Sabah stops barter trade to check spread of Covid-19

Chief Minister Shafie Apdal speaks to reporters after chairing a Sabah Security Council meeting in Kota Kinabalu today.

KOTA KINABALU: Sabah has stopped barter trade with the Philippines and Indonesia until the Covid-19 outbreak is under control.

Chief Minister Mohd Shafie Apdal also announced that the export of live fish will be halted, although he did not say if eight boats from Hong Kong waiting to load the fish in Tawau will get their supplies.

The state government revived barter trade with the two countries at the end of August last year, after the previous government banned it because of security reasons on the Sabah east coast.

Barter trade is carried out in Kudat, Sandakan and Tawau, generating about RM2 million in revenue for the state.

Speaking after chairing a Sabah Security Council meeting at the Sabah Administrative Complex here today, Shafie said a stimulus package to assist Sabahans affected by the pandemic and the movement control order would be announced tomorrow after the state Cabinet meeting.

He declined to give details of the package, which had been scheduled to be unveiled only in April.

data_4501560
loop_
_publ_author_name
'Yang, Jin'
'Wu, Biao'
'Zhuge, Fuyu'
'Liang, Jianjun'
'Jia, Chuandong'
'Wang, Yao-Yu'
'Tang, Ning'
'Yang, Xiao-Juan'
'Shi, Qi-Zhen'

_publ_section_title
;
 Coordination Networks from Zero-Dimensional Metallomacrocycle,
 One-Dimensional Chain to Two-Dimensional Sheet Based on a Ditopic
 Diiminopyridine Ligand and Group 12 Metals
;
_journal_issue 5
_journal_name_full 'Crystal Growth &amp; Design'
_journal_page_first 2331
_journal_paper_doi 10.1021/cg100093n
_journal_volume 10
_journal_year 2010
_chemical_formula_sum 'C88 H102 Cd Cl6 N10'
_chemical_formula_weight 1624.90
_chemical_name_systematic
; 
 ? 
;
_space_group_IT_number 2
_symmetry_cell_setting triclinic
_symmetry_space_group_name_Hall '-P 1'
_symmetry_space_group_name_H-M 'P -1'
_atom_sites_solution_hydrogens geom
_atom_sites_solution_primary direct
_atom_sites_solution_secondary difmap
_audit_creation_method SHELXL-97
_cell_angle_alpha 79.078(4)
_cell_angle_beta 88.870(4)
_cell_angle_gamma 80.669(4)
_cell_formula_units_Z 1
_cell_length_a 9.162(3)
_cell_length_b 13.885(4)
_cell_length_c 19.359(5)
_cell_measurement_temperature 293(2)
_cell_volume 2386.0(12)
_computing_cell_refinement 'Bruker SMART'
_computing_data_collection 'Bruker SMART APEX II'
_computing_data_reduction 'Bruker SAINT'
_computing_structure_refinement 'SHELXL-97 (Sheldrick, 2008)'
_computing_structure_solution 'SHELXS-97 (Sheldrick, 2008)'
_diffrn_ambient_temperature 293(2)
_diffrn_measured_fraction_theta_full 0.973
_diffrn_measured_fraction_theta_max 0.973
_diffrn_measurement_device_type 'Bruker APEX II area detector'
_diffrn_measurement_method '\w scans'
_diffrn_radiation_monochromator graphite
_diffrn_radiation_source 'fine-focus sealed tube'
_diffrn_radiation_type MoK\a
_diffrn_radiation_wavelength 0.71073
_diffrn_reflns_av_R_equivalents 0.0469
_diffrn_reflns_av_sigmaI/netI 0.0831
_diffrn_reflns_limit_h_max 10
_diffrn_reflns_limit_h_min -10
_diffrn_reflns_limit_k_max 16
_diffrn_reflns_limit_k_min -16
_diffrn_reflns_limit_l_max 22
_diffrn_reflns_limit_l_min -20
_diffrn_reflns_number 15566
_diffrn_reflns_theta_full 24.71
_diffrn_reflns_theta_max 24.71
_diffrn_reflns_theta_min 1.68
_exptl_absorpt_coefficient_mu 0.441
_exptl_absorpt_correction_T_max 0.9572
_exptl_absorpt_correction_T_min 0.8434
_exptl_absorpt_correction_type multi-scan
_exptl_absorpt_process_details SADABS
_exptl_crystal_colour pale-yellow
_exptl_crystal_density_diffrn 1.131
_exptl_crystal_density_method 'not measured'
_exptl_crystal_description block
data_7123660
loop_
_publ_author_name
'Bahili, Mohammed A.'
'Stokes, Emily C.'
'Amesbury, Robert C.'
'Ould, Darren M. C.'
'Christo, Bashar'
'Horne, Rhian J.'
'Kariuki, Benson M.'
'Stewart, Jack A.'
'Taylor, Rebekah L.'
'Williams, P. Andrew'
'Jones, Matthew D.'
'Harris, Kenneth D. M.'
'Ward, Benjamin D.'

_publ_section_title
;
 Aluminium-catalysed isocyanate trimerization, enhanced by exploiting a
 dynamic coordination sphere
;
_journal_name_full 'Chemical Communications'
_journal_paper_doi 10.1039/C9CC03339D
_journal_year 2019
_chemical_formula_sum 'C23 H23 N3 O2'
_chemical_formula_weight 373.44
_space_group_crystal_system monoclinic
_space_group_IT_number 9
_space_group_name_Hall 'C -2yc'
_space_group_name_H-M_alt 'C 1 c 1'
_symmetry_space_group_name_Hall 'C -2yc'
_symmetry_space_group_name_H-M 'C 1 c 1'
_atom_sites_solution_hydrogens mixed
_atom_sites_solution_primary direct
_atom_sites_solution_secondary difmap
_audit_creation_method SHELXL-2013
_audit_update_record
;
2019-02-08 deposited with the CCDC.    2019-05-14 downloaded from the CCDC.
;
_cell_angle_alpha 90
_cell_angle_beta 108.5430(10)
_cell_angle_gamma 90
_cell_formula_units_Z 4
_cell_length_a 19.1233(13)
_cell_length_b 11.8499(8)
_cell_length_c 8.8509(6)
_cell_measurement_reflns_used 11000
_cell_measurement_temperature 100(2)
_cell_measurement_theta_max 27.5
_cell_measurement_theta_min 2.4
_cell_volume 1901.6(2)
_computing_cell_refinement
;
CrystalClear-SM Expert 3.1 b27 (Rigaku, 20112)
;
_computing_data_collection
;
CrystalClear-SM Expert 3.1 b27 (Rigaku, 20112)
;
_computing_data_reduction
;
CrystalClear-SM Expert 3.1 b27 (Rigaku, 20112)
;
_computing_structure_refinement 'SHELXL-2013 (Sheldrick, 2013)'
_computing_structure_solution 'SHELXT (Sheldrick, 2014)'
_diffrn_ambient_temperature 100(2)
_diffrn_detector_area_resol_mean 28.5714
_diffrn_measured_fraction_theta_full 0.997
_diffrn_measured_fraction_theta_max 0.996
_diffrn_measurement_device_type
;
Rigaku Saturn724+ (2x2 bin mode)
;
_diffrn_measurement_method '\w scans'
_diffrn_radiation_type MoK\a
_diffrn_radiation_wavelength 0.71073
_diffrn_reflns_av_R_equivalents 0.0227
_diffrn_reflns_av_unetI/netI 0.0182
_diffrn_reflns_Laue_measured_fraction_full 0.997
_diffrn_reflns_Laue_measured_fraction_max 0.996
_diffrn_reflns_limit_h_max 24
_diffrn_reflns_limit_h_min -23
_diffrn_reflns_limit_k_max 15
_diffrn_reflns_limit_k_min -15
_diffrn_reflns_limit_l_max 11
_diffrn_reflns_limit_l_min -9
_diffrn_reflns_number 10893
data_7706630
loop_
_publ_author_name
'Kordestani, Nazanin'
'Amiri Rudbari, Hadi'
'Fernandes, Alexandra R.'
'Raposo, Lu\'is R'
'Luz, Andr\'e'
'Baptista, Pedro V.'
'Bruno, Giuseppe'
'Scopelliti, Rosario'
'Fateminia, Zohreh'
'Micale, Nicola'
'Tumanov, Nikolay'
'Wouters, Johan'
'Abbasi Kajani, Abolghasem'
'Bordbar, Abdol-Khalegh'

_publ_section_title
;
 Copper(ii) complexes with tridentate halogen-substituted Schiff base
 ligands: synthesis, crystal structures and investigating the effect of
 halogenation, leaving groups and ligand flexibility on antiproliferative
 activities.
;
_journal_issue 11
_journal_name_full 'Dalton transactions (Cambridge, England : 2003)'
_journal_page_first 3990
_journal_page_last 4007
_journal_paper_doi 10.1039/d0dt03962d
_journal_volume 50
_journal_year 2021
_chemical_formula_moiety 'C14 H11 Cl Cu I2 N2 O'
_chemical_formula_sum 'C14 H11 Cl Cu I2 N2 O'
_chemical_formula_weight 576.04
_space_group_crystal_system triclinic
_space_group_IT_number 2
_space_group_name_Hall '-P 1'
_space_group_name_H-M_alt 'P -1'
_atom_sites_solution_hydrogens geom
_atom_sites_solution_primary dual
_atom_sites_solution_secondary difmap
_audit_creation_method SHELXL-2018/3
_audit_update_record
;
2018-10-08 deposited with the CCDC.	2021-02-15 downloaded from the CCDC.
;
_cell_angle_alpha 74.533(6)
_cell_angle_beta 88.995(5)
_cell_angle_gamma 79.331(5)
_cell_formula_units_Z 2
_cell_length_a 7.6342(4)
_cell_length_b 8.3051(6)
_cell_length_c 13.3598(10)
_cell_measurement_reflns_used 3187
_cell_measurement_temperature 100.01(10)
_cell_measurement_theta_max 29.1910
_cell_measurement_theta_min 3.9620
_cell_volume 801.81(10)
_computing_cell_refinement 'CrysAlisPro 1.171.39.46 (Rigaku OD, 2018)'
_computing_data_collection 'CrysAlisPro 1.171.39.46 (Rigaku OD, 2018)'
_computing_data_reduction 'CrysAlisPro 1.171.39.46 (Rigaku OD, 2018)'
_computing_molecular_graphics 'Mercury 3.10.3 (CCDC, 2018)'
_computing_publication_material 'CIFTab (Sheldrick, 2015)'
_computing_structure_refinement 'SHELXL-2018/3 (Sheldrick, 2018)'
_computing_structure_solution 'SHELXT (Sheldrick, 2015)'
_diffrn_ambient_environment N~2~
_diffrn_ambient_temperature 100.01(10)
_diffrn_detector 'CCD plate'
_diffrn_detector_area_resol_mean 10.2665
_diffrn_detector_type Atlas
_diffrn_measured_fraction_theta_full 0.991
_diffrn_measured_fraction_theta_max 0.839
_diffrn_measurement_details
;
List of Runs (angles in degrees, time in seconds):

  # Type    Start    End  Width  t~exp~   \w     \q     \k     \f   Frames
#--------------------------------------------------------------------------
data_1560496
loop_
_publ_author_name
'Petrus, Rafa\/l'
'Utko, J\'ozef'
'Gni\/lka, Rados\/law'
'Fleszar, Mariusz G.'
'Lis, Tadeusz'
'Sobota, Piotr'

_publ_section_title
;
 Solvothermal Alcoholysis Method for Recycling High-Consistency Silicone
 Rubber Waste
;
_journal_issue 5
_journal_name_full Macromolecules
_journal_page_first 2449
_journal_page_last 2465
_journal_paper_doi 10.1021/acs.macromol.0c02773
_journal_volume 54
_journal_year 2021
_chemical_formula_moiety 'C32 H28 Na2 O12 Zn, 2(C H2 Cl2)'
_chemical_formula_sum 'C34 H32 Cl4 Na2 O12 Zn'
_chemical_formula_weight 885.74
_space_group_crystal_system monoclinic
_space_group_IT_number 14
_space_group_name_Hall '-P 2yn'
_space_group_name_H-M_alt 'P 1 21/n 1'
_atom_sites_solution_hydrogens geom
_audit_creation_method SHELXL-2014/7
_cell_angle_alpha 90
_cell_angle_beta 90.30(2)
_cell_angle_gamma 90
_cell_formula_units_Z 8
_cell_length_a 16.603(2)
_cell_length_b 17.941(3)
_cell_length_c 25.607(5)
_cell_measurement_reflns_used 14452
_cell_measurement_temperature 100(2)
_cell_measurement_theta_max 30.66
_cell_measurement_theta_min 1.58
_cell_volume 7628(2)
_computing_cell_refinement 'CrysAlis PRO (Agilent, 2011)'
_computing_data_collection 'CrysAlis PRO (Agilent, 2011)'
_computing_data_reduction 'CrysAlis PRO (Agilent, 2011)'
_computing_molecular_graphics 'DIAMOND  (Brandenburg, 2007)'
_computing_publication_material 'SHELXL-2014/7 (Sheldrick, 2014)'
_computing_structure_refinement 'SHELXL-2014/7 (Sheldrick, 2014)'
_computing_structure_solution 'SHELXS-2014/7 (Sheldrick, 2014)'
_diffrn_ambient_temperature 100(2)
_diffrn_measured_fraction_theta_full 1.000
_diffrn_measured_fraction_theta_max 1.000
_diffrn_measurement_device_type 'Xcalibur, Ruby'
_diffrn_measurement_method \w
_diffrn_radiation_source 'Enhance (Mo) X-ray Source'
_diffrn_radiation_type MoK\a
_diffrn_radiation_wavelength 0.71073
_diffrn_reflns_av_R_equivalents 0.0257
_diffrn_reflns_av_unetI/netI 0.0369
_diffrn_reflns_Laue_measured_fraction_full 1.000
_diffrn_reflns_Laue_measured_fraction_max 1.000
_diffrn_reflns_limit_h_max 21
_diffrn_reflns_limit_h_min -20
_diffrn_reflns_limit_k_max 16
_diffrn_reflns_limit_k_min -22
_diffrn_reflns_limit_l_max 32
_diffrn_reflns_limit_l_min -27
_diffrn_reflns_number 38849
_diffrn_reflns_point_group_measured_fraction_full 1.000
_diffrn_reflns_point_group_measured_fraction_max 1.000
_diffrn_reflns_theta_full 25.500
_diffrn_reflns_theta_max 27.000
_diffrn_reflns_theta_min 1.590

He also said that all palm oil plantations in Kinabatangan and at Felda Sahabat Lahad Datu would be closed temporarily, following seven people testing positive for Covid-19 at a timber plantation in Tawau.

The closure will be from tomorrow to March 31, he said, adding that workers would be allowed to harvest the oil palm today to ensure minimum wastage.

The Sabah Softwood timber plantation in Bukit Batu, Kalabakan, also had to cease operations temporarily on March 19 after two of its workers tested positive for Covid-19.

Shafie also said that 17 individuals who had returned from Sulawesi, Indonesia, were presently undergoing quarantine in Tawau.

He said they were part of the Malaysian group who returned to Sabah following the cancellation of the World Ijtimak Tabligh in Sulawesi, by the Indonesian government.

He said authorities were expecting nine more to return soon.

“Most of them are from Beaufort, Kuala Penyu and Tawau,” he said, adding that authorities were not certain how many Sabahans had gone to the religious event.

Unofficial records, however, indicate that 27 Sabahans were among the 83 Malaysians who had gone to Sulawesi.

Sabah has 177 confirmed cases of Covid-19 to date, with Tawau heading the list with 50, Lahad Datu 34 and Kota Kinabalu 24.

A total of 366 people are being quarantined at designated centres while 2,604 are on home quarantine.

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